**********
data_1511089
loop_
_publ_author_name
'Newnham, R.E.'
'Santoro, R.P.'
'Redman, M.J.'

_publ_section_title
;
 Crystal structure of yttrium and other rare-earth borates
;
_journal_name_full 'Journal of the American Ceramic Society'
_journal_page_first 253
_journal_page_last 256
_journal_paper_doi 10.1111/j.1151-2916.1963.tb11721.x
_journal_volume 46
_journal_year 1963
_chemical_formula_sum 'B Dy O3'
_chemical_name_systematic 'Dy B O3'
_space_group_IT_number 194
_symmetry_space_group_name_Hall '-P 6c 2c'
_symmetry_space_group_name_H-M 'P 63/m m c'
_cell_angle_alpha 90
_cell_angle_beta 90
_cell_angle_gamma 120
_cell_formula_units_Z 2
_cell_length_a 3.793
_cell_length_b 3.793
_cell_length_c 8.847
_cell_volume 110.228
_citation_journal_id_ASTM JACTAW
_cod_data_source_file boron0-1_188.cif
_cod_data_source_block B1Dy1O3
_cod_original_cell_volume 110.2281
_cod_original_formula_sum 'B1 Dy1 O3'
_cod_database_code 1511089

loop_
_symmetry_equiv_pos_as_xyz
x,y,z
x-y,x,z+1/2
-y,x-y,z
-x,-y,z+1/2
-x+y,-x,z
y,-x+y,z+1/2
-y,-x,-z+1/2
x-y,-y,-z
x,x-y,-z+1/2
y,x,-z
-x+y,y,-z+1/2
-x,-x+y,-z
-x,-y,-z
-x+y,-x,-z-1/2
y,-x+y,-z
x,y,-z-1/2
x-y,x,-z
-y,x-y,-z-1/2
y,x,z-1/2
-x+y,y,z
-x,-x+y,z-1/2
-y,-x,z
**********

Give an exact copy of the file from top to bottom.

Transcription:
data_1511089
loop_
_publ_author_name
'Newnham, R.E.'
'Santoro, R.P.'
'Redman, M.J.'

_publ_section_title
;
 Crystal structure of yttrium and other rare-earth borates
;
_journal_name_full 'Journal of the American Ceramic Society'
_journal_page_first 253
_journal_page_last 256
_journal_paper_doi 10.1111/j.1151-2916.1963.tb11721.x
_journal_volume 46
_journal_year 1963
_chemical_formula_sum 'B Dy O3'
_chemical_name_systematic 'Dy B O3'
_space_group_IT_number 194
_symmetry_space_group_name_Hall '-P 6c 2c'
_symmetry_space_group_name_H-M 'P 63/m m c'
_cell_angle_alpha 90
_cell_angle_beta 90
_cell_angle_gamma 120
_cell_formula_units_Z 2
_cell_length_a 3.793
_cell_length_b 3.793
_cell_length_c 8.847
_cell_volume 110.228
_citation_journal_id_ASTM JACTAW
_cod_data_source_file boron0-1_188.cif
_cod_data_source_block B1Dy1O3
_cod_original_cell_volume 110.2281
_cod_original_formula_sum 'B1 Dy1 O3'
_cod_database_code 1511089

loop_
_symmetry_equiv_pos_as_xyz
x,y,z
x-y,x,z+1/2
-y,x-y,z
-x,-y,z+1/2
-x+y,-x,z
y,-x+y,z+1/2
-y,-x,-z+1/2
x-y,-y,-z
x,x-y,-z+1/2
y,x,-z
-x+y,y,-z+1/2
-x,-x+y,-z
-x,-y,-z
-x+y,-x,-z-1/2
y,-x+y,-z
x,y,-z-1/2
x-y,x,-z
-y,x-y,-z-1/2
y,x,z-1/2
-x+y,y,z
-x,-x+y,z-1/2
-y,-x,z